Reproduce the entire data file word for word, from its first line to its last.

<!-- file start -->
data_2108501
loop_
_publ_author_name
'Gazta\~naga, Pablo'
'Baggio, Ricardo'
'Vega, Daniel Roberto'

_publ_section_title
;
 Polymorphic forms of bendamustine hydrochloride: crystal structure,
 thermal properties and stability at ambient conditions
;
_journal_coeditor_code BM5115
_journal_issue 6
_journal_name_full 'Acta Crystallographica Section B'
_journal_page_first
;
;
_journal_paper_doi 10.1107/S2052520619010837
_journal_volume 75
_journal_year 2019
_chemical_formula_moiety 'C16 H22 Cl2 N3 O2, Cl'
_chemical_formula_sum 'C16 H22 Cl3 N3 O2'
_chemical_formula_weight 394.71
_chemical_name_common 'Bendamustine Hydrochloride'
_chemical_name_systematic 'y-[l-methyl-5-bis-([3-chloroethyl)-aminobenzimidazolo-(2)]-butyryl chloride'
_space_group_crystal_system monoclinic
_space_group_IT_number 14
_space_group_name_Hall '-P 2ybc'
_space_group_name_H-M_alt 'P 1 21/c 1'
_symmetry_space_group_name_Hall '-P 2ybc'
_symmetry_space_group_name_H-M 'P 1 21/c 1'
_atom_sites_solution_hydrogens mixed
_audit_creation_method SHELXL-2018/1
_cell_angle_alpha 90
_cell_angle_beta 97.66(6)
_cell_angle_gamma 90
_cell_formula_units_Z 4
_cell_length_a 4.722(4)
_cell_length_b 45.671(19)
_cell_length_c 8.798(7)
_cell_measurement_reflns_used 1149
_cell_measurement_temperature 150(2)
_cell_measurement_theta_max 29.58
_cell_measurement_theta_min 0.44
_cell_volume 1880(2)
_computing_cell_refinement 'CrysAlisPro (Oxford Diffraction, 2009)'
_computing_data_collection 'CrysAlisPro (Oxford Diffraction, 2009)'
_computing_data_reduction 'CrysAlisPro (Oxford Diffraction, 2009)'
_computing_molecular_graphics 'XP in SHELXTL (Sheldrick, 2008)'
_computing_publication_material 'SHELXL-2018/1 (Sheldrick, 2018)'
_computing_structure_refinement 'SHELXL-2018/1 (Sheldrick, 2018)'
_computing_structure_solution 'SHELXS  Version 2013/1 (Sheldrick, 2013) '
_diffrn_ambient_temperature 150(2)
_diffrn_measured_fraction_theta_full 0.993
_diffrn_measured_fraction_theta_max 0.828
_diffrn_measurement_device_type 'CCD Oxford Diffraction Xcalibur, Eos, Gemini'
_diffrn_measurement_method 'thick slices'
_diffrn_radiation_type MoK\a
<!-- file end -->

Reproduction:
data_2108501
loop_
_publ_author_name
'Gazta\~naga, Pablo'
'Baggio, Ricardo'
'Vega, Daniel Roberto'

_publ_section_title
;
 Polymorphic forms of bendamustine hydrochloride: crystal structure,
 thermal properties and stability at ambient conditions
;
_journal_coeditor_code BM5115
_journal_issue 6
_journal_name_full 'Acta Crystallographica Section B'
_journal_page_first
;
;
_journal_paper_doi 10.1107/S2052520619010837
_journal_volume 75
_journal_year 2019
_chemical_formula_moiety 'C16 H22 Cl2 N3 O2, Cl'
_chemical_formula_sum 'C16 H22 Cl3 N3 O2'
_chemical_formula_weight 394.71
_chemical_name_common 'Bendamustine Hydrochloride'
_chemical_name_systematic 'y-[l-methyl-5-bis-([3-chloroethyl)-aminobenzimidazolo-(2)]-butyryl chloride'
_space_group_crystal_system monoclinic
_space_group_IT_number 14
_space_group_name_Hall '-P 2ybc'
_space_group_name_H-M_alt 'P 1 21/c 1'
_symmetry_space_group_name_Hall '-P 2ybc'
_symmetry_space_group_name_H-M 'P 1 21/c 1'
_atom_sites_solution_hydrogens mixed
_audit_creation_method SHELXL-2018/1
_cell_angle_alpha 90
_cell_angle_beta 97.66(6)
_cell_angle_gamma 90
_cell_formula_units_Z 4
_cell_length_a 4.722(4)
_cell_length_b 45.671(19)
_cell_length_c 8.798(7)
_cell_measurement_reflns_used 1149
_cell_measurement_temperature 150(2)
_cell_measurement_theta_max 29.58
_cell_measurement_theta_min 0.44
_cell_volume 1880(2)
_computing_cell_refinement 'CrysAlisPro (Oxford Diffraction, 2009)'
_computing_data_collection 'CrysAlisPro (Oxford Diffraction, 2009)'
_computing_data_reduction 'CrysAlisPro (Oxford Diffraction, 2009)'
_computing_molecular_graphics 'XP in SHELXTL (Sheldrick, 2008)'
_computing_publication_material 'SHELXL-2018/1 (Sheldrick, 2018)'
_computing_structure_refinement 'SHELXL-2018/1 (Sheldrick, 2018)'
_computing_structure_solution 'SHELXS  Version 2013/1 (Sheldrick, 2013) '
_diffrn_ambient_temperature 150(2)
_diffrn_measured_fraction_theta_full 0.993
_diffrn_measured_fraction_theta_max 0.828
_diffrn_measurement_device_type 'CCD Oxford Diffraction Xcalibur, Eos, Gemini'
_diffrn_measurement_method 'thick slices'
_diffrn_radiation_type MoK\a